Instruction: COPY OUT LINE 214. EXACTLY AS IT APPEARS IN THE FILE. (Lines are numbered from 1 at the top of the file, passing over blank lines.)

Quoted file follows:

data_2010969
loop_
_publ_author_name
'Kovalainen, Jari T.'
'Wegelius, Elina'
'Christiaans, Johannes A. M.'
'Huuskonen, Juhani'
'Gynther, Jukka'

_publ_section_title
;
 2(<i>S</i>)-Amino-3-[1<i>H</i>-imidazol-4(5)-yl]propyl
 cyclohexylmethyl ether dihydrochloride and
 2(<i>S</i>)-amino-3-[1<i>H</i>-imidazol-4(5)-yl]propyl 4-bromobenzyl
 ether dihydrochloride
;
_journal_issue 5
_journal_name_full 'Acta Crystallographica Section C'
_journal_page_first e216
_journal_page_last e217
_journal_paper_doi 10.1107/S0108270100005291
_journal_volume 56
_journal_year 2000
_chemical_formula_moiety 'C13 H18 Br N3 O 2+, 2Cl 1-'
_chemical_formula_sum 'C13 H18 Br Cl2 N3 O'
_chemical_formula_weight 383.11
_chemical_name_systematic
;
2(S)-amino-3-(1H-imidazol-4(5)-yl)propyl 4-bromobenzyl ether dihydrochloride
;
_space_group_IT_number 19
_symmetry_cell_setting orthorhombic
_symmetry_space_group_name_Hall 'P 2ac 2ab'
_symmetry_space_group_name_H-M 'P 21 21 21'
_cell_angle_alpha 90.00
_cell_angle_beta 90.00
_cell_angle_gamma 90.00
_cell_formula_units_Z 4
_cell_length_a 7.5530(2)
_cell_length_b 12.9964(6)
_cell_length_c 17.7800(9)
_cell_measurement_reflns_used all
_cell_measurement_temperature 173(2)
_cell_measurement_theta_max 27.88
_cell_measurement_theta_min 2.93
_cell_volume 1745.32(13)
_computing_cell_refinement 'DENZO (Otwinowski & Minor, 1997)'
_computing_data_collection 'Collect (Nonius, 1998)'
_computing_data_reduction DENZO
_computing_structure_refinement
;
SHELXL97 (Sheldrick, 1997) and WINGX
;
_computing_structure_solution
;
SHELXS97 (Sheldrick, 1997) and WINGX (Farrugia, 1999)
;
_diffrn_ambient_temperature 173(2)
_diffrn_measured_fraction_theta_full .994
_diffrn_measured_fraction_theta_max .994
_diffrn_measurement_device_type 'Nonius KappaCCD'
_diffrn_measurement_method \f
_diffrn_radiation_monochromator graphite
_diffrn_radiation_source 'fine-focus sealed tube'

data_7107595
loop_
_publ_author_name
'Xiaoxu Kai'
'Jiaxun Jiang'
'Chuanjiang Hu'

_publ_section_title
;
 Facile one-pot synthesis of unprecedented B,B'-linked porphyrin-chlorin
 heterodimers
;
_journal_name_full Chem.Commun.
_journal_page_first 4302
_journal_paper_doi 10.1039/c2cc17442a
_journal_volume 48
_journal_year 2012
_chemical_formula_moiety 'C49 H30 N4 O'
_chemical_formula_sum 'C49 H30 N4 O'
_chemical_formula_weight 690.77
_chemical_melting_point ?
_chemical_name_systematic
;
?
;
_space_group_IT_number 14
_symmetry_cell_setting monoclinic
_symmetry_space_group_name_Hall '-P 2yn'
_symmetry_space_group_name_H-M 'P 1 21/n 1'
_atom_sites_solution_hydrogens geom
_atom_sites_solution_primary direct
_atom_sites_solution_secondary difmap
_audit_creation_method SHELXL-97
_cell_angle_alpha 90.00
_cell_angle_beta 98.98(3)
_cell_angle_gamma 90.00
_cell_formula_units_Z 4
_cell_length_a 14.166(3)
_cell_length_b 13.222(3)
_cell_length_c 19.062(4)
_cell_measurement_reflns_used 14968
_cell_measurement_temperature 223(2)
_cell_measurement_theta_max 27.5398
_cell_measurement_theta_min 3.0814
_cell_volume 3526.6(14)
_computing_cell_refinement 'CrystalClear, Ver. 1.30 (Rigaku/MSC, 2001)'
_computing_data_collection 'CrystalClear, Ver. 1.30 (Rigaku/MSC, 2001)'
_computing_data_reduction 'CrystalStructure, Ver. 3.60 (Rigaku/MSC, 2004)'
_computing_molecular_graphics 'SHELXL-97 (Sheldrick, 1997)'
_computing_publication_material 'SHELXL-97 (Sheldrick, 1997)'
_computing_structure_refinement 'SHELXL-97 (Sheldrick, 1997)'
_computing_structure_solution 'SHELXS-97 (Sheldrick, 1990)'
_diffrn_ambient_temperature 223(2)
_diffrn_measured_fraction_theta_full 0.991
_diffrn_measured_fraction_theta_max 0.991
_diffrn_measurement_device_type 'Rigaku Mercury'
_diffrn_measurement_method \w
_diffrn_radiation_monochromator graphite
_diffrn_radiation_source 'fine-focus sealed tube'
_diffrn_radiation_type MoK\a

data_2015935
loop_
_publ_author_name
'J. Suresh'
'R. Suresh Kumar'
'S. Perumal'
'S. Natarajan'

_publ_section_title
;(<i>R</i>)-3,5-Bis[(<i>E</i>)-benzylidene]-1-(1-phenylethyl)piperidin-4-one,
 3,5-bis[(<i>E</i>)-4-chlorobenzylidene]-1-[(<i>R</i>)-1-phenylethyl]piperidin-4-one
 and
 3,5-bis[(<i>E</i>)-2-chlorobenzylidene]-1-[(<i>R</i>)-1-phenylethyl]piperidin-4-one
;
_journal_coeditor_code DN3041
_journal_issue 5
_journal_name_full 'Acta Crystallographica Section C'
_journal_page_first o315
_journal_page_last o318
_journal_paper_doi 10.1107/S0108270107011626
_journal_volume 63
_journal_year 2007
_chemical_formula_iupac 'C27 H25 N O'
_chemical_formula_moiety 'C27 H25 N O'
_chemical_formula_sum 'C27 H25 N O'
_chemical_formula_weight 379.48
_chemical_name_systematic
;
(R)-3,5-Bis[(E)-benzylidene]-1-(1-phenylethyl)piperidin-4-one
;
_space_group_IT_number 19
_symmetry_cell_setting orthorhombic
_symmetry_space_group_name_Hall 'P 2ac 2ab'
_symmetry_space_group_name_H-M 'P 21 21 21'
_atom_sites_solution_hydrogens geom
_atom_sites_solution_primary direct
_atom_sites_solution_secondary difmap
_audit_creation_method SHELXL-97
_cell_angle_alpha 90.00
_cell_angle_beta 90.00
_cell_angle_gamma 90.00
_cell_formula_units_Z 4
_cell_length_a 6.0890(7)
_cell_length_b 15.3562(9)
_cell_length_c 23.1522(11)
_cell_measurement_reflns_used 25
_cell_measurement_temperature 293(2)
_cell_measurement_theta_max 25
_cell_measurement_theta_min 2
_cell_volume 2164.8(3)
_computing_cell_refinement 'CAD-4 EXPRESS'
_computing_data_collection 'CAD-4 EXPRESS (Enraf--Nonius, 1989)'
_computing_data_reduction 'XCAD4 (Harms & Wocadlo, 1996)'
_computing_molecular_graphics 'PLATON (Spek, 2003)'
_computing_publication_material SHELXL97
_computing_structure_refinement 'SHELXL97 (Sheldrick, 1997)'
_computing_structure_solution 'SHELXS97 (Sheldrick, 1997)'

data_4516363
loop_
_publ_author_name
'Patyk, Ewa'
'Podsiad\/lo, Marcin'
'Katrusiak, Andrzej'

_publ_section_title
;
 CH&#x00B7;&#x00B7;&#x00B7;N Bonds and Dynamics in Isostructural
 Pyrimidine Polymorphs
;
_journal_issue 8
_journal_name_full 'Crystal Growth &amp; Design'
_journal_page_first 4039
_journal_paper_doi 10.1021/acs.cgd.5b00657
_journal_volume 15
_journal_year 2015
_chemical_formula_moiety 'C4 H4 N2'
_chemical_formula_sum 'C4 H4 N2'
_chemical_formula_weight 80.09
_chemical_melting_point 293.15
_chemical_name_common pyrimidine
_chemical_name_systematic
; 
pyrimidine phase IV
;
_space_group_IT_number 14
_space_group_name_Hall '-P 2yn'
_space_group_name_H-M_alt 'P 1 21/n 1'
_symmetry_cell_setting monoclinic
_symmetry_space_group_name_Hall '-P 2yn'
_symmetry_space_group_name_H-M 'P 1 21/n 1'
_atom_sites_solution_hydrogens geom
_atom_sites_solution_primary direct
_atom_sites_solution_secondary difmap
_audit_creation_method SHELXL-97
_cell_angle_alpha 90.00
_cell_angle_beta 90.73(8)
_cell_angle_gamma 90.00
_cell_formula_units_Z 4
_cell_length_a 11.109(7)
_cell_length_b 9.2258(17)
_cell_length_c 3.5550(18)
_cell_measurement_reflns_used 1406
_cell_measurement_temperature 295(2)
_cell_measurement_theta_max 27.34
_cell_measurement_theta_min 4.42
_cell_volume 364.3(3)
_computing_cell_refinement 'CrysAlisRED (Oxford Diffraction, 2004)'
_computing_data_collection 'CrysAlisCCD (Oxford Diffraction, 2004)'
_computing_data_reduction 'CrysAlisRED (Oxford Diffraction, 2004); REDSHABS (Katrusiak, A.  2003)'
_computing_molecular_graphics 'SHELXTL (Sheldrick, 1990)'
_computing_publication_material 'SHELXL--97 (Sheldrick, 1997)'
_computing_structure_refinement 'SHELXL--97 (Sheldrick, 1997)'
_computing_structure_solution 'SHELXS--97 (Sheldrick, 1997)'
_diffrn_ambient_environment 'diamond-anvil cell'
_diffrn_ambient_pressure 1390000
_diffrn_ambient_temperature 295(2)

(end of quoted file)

_audit_creation_method SHELXL-97